Depression is not Lana Del Rey music,
with smeared black eyeliner and tears running down your face. It is not a blood-stained tub, or the blade sitting across from you. It is not being rocked back and forth by a boy as he kisses your head and whispers “I love you,” repeatedly in your ear. Depression is not the dread you feel when the person you love the most doesn’t text you back. Depression is disgusting. It is low and filthy and dirty and it eats you away, bit by bit. Depression is the stale smell of your room and your clothes, because you have no energy to clean anything. It is sitting in the bathtub for hours as you feel that dirty type of clean, letting the hot water run down your body in no aims to stand up and turn it off. It is the hunch in your back and the the defeated slouch in your shoulders, the kind that your parents always try to fix, exclaiming “Sit up straight,” but what good does that ever do. Depression is the hours spent lying in your bed, trying desperately to fall asleep but never being able to. It is your eyes being so heavy-lidded and the circles under them that don’t fade, even after a good nights sleep. Depression is the sinking feeling you get when you enter school and your mind is already set - why would you care about your grades when you don’t even care about your life? It is the darkest kind of dark, the kind that intoxicates your brain and turns your best friends to enemies, your family to people you simply push away so they don’t have to hurt just because you do. It is the raw feeling of emptiness, the kind that gnaws at your very insides and leaves you nothing more than a walking skeleton, incapacitated and incapable of feeling anything but sorrow and sadness for nobody but yourself. Depression is the deepest hole you could ever think of, the only one you could ever think of because you dug it yourself. It is being not only unable, but unwilling to pull yourself up, having the darkness swallow you whole. Depression is not rain. It is being unable to see the sun, even after the rain has passed.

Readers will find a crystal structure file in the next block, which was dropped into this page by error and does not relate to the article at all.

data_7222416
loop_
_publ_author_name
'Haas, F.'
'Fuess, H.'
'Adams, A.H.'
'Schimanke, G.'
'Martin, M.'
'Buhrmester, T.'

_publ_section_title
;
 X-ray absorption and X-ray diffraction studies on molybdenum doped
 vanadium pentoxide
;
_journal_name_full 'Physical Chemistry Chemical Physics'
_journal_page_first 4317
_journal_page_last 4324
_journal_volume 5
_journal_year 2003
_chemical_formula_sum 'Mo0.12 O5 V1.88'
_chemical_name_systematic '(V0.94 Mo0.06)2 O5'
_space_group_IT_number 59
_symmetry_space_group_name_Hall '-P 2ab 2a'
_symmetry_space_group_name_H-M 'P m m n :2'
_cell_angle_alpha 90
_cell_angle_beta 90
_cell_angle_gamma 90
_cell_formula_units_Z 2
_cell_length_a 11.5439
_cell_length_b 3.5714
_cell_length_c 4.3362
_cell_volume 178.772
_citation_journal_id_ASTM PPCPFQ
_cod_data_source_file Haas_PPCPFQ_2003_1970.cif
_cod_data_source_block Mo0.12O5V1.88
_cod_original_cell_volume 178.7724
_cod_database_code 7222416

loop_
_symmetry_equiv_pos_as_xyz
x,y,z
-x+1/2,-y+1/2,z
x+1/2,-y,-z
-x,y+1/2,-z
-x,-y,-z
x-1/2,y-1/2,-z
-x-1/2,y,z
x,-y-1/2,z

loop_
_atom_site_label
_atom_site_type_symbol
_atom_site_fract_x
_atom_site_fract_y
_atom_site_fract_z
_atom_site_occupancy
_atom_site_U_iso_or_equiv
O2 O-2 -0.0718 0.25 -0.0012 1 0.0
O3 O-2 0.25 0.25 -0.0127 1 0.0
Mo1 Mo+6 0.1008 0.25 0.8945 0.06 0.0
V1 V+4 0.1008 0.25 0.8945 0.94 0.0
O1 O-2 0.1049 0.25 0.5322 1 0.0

It is 2015. Stop romanticizing depression.